• Jim Cabbage says:

      You think RID is not respected? You must be kidding. RID’s monopoly power is too great as it is. When RID convinced the NAD to give up its certification process it further solidified its monopoly hold on interpreters. I remain shocked that there was not an anti-trust investigation into that merger.

      What RID teaches about deaf culture is badly out dated and has little to do with VRS. Further more, RID’s complete lack of respect for those of us naturally born to interpreting is ultimately contemptible and frankly offensive. Funny, I spend a great deal of time bailing out RID certified interpreters on a daily basis, and the only credentials I have are those bestowed upon me by my deaf mother and the deaf community in which I was born and raised. I will take that over the much ballyhooed RID certification any day.

      • MaeBelle Barger , CSC CI & CT says:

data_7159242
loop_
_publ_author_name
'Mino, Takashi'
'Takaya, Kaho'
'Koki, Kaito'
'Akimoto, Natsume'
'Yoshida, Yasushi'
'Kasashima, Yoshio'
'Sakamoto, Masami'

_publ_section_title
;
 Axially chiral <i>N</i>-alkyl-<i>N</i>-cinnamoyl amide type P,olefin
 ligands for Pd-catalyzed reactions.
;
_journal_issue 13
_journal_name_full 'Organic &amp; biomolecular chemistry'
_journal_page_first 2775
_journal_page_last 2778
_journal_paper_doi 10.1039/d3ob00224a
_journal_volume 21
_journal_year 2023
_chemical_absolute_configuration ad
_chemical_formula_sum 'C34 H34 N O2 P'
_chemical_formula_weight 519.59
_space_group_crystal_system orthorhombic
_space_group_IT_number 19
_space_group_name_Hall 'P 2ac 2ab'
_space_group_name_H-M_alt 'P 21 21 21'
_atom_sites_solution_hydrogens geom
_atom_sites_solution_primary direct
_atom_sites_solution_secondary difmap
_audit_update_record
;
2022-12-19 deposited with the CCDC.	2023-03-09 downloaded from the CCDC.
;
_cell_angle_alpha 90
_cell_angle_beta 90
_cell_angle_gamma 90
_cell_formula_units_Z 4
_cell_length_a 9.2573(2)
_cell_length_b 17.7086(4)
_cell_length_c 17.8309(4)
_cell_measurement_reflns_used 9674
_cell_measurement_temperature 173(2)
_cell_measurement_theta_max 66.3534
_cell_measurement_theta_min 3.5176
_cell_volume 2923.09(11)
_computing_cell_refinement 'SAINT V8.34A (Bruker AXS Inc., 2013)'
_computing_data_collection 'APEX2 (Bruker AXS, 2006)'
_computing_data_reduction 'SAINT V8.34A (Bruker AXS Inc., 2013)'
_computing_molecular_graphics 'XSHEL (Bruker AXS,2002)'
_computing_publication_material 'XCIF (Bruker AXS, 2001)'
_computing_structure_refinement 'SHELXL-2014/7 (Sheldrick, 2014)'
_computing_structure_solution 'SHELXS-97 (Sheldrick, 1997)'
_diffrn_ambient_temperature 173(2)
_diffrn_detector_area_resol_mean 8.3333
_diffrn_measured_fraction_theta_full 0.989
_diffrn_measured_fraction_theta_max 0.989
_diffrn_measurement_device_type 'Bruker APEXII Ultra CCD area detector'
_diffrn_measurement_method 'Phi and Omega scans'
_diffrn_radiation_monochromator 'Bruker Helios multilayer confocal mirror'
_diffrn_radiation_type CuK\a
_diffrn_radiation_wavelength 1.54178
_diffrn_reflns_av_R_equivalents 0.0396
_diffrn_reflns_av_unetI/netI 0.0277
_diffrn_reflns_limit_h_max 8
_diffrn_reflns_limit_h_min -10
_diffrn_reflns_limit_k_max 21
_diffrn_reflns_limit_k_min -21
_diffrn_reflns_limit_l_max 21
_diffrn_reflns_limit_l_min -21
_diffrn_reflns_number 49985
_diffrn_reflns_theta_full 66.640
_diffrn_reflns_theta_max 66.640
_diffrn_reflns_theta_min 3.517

Amen Jim Cabbage, I could not agree with you more. I have been totally turned off by RID for many years and this year I refuse to support them any longer. I will not go for useless CMP’s that in no way pertain to the job I have done my whole life. I have been told by many, many deaf people that they do not understand much of what some young Certified interpreters are saying to them because they use signs that these folks do not know, or because they use too much english structure. Many deaf people (especially senior citizens) long for interpreting “the old way”. RID is so consumed with Linguists that they have forgotten the culture they are supposed to serve. I took the time and trouble to become Certified in 1984 thats 28 years ago, add that to the many years of interpreting for parents and friends, and there has never been any consideration given to me or others as CODA’s. I missed my CMP cycle by 2 days, calling on Jan. 4th to ask if I could be classified as Certified, Retired and was told “TOO Late by 2 days.” C- Ya.. Well I guess they don’t need my money and YES I’m upset with their “We don’t give a hoot” attitude. I do take responsibility for missing the deadline by 2 days…It was my fault and so be it!!!